Handwashing Can Slow Down Epidemics: Study

by Prachee published on -

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Washing your hands before and after several tasks is a fundamental hygiene practice we’ve all learned as children, and yet we might often dismiss it as unnecessary. The results of a new study, which suggests that increasing the rate of handwashing can lead to a slower spread of epidemics, might convince us to be more diligent about this habit.

The paper makes some specific observations about the practice of washing hands and public health. It says that more people washing hands correctly at airports could stop or reduce the spread of several infectious diseases. It further found that focusing on improving handwashing rates at 10 chosen airports, based on outbreak location, could help bring down the disease spread.

“Seventy percent of the people who go to the toilet wash their hands afterward,” said Professor Christos Nicolaides, a fellow at the MIT Sloan School of Management. “The other 30 percent don’t. And of those that do, only 50 percent do it right. Eliciting an increase in hand-hygiene is a challenge,” he says, “but new approaches in education, awareness, and social-media nudges have proven to be effective in hand-washing engagement.”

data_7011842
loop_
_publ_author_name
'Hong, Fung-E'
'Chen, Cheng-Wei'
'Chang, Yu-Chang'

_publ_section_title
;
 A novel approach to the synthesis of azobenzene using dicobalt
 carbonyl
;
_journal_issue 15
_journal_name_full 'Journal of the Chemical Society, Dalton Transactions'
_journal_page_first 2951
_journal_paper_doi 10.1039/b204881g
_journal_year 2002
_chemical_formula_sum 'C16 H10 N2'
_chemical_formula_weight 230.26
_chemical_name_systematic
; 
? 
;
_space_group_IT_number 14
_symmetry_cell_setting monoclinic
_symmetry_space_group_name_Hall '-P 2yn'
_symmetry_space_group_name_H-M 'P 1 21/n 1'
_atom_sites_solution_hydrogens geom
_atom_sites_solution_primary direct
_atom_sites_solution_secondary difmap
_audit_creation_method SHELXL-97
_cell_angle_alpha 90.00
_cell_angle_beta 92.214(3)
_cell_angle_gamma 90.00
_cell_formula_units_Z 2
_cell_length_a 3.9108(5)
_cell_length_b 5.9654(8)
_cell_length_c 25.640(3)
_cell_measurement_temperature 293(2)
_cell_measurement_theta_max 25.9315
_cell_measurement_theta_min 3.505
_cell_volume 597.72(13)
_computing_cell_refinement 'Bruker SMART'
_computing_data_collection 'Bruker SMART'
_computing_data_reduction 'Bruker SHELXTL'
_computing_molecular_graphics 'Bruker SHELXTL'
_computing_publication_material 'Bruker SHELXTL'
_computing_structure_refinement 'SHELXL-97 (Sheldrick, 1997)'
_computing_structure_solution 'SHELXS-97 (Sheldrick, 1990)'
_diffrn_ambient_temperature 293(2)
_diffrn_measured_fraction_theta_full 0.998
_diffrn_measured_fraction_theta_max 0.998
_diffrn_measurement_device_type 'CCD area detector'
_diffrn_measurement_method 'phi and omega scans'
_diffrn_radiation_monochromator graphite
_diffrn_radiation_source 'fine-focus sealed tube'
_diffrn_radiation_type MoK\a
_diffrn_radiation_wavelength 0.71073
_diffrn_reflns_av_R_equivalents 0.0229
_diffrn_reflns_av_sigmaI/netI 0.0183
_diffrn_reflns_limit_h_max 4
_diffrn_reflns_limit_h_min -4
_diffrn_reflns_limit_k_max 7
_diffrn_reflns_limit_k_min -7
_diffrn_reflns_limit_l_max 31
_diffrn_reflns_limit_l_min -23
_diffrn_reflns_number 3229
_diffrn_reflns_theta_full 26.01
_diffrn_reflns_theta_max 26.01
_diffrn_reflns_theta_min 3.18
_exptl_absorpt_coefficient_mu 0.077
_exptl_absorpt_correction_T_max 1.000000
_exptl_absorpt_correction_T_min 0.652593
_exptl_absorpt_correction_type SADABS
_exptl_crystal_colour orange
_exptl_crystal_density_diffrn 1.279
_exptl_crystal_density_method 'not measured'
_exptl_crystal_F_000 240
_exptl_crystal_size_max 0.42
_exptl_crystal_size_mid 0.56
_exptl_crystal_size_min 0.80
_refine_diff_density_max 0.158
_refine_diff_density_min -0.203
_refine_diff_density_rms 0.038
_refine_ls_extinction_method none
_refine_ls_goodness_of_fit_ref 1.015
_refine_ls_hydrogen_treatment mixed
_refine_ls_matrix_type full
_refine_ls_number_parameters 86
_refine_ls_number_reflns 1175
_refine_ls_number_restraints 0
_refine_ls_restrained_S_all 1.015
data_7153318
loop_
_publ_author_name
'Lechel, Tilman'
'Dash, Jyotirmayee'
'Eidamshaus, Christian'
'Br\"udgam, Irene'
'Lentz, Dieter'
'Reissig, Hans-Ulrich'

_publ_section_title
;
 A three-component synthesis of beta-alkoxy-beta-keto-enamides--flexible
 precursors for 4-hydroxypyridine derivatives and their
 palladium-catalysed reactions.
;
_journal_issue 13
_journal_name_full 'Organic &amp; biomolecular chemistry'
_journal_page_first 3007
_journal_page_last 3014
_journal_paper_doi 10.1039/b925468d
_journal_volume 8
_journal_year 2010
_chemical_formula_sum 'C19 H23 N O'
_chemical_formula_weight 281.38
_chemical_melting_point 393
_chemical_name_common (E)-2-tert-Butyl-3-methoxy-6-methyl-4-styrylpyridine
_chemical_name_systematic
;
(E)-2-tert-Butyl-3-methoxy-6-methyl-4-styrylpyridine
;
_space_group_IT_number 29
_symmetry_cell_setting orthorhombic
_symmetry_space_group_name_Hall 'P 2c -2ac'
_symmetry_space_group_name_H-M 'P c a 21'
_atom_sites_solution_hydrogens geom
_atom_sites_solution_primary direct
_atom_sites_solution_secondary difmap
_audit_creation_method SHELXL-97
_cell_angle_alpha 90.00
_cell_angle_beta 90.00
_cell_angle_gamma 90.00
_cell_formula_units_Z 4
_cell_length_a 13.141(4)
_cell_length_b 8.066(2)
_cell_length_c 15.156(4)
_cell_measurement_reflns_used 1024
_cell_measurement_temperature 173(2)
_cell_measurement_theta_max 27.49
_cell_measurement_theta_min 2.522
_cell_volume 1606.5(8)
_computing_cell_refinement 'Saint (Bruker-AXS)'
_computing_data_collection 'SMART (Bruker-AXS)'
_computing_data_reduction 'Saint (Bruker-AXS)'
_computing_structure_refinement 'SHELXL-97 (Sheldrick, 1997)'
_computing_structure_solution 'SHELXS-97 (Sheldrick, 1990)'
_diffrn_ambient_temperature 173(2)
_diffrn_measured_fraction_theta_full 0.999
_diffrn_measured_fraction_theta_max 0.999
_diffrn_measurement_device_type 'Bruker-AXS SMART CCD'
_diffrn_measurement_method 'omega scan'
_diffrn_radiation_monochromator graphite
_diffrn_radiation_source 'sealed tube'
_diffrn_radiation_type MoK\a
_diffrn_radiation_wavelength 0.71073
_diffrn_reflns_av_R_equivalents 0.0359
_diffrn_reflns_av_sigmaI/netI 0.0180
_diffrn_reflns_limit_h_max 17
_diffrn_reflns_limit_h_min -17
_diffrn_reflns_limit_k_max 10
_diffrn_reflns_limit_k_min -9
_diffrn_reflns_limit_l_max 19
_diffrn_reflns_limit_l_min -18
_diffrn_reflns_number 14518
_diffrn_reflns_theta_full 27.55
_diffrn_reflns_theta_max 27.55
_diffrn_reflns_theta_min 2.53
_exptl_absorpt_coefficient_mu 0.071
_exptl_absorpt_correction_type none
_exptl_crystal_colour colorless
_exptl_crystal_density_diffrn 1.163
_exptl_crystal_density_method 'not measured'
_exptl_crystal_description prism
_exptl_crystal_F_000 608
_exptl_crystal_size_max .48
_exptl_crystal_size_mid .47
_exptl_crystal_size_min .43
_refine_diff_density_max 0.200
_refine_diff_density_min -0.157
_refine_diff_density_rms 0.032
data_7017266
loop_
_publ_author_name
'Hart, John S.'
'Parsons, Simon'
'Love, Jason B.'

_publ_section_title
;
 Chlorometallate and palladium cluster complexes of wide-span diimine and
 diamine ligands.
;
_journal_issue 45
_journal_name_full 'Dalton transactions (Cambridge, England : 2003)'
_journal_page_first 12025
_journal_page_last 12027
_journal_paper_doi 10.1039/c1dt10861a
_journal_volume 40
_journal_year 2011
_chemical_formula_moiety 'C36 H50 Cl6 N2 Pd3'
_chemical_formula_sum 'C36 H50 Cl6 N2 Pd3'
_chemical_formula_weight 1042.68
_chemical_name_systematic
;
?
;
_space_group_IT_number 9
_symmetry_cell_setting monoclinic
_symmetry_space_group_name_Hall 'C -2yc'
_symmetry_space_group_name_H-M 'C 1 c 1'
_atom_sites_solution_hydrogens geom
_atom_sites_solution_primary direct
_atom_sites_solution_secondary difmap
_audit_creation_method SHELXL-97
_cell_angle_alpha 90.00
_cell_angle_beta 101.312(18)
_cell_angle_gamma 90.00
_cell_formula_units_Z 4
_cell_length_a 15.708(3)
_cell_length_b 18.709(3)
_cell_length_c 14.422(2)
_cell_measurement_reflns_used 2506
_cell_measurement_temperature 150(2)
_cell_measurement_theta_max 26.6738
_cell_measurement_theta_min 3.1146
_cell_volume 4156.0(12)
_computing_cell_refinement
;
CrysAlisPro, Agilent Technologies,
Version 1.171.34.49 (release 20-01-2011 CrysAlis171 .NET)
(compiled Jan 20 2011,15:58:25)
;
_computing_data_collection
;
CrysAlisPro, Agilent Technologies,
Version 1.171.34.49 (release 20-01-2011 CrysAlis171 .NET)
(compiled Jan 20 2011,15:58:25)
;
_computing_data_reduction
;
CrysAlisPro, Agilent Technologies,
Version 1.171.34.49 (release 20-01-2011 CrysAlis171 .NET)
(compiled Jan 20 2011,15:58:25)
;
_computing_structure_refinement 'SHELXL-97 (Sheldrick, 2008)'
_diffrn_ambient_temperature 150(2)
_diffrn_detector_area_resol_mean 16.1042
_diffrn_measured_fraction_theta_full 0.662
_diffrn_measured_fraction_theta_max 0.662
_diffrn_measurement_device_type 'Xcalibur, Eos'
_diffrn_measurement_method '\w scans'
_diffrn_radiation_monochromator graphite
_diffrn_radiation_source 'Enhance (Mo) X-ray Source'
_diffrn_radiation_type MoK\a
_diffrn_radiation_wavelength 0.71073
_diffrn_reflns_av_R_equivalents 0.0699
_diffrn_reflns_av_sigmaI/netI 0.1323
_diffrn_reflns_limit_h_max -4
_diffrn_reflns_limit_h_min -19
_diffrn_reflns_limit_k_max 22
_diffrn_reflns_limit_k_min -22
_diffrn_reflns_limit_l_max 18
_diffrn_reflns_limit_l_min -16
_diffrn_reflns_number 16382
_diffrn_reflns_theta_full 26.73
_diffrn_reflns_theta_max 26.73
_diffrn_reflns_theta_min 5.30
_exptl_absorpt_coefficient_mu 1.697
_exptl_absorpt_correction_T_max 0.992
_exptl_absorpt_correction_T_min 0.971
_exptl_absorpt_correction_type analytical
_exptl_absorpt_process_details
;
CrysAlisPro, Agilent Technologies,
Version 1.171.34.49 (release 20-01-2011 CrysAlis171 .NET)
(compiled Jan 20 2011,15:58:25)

Furthermore, the study suggests that having handwashing facilities such as sinks or washbasins outside of restrooms would be much more effective as compared to having them within the restrooms. This is because restrooms are comparatively contaminated spaces.

Based on their previous research, the team estimates that only 20 percent of the people in an airport have clean hands, with the other 80 percent consequently spreading contamination.  Proper handwashing involves doing it with soap and water for 15 seconds or more.

The research paper has been published in the Risk Analysis journal.

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About the Author

Prachee is a content writer for Organic Facts and is responsible for writing on the latest wellness trends. A former Journalism & Media teacher, she prides herself on being able to seamlessly dabble between health, science, and technology. She has completed her Masters in Communication Studies from the University of Pune, India as well as an online course on “Introduction to Food and Health” from Stanford University, US. Prachee fancies herself to be a poet and a cook when the rare lightning of inspiration strikes.

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